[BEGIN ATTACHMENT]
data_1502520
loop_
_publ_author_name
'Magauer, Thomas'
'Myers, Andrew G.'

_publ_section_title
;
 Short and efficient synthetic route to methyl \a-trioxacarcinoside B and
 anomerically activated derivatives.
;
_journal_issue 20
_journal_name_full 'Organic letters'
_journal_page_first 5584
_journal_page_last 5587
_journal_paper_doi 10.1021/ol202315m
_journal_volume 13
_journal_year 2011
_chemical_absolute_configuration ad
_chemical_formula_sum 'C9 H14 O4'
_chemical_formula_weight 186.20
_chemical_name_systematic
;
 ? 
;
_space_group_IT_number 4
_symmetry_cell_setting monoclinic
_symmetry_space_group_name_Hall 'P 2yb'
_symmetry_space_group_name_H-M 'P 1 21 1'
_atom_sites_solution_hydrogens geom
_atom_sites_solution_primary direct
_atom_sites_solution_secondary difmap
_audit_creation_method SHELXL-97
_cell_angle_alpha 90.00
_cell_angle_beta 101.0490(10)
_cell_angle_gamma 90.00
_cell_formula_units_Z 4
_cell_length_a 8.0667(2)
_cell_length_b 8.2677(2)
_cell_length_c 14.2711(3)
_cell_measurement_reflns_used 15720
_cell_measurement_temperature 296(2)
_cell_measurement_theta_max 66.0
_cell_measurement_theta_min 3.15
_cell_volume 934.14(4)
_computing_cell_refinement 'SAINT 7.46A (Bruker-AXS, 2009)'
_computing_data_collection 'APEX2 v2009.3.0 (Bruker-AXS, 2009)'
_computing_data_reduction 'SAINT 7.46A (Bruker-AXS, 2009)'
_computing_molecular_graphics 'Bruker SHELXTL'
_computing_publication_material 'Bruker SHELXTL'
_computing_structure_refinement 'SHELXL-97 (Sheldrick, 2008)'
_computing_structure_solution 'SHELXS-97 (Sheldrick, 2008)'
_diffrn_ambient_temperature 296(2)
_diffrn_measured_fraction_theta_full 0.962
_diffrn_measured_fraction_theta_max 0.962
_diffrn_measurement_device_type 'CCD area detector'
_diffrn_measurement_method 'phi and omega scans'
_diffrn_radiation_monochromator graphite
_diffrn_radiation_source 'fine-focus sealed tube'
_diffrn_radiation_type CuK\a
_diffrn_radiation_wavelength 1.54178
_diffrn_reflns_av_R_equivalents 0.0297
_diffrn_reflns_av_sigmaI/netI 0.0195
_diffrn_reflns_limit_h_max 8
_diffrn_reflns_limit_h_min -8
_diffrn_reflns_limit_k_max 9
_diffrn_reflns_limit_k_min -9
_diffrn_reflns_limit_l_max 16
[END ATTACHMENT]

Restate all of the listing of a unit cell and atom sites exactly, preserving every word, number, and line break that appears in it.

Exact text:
data_1502520
loop_
_publ_author_name
'Magauer, Thomas'
'Myers, Andrew G.'

_publ_section_title
;
 Short and efficient synthetic route to methyl \a-trioxacarcinoside B and
 anomerically activated derivatives.
;
_journal_issue 20
_journal_name_full 'Organic letters'
_journal_page_first 5584
_journal_page_last 5587
_journal_paper_doi 10.1021/ol202315m
_journal_volume 13
_journal_year 2011
_chemical_absolute_configuration ad
_chemical_formula_sum 'C9 H14 O4'
_chemical_formula_weight 186.20
_chemical_name_systematic
;
 ? 
;
_space_group_IT_number 4
_symmetry_cell_setting monoclinic
_symmetry_space_group_name_Hall 'P 2yb'
_symmetry_space_group_name_H-M 'P 1 21 1'
_atom_sites_solution_hydrogens geom
_atom_sites_solution_primary direct
_atom_sites_solution_secondary difmap
_audit_creation_method SHELXL-97
_cell_angle_alpha 90.00
_cell_angle_beta 101.0490(10)
_cell_angle_gamma 90.00
_cell_formula_units_Z 4
_cell_length_a 8.0667(2)
_cell_length_b 8.2677(2)
_cell_length_c 14.2711(3)
_cell_measurement_reflns_used 15720
_cell_measurement_temperature 296(2)
_cell_measurement_theta_max 66.0
_cell_measurement_theta_min 3.15
_cell_volume 934.14(4)
_computing_cell_refinement 'SAINT 7.46A (Bruker-AXS, 2009)'
_computing_data_collection 'APEX2 v2009.3.0 (Bruker-AXS, 2009)'
_computing_data_reduction 'SAINT 7.46A (Bruker-AXS, 2009)'
_computing_molecular_graphics 'Bruker SHELXTL'
_computing_publication_material 'Bruker SHELXTL'
_computing_structure_refinement 'SHELXL-97 (Sheldrick, 2008)'
_computing_structure_solution 'SHELXS-97 (Sheldrick, 2008)'
_diffrn_ambient_temperature 296(2)
_diffrn_measured_fraction_theta_full 0.962
_diffrn_measured_fraction_theta_max 0.962
_diffrn_measurement_device_type 'CCD area detector'
_diffrn_measurement_method 'phi and omega scans'
_diffrn_radiation_monochromator graphite
_diffrn_radiation_source 'fine-focus sealed tube'
_diffrn_radiation_type CuK\a
_diffrn_radiation_wavelength 1.54178
_diffrn_reflns_av_R_equivalents 0.0297
_diffrn_reflns_av_sigmaI/netI 0.0195
_diffrn_reflns_limit_h_max 8
_diffrn_reflns_limit_h_min -8
_diffrn_reflns_limit_k_max 9
_diffrn_reflns_limit_k_min -9
_diffrn_reflns_limit_l_max 16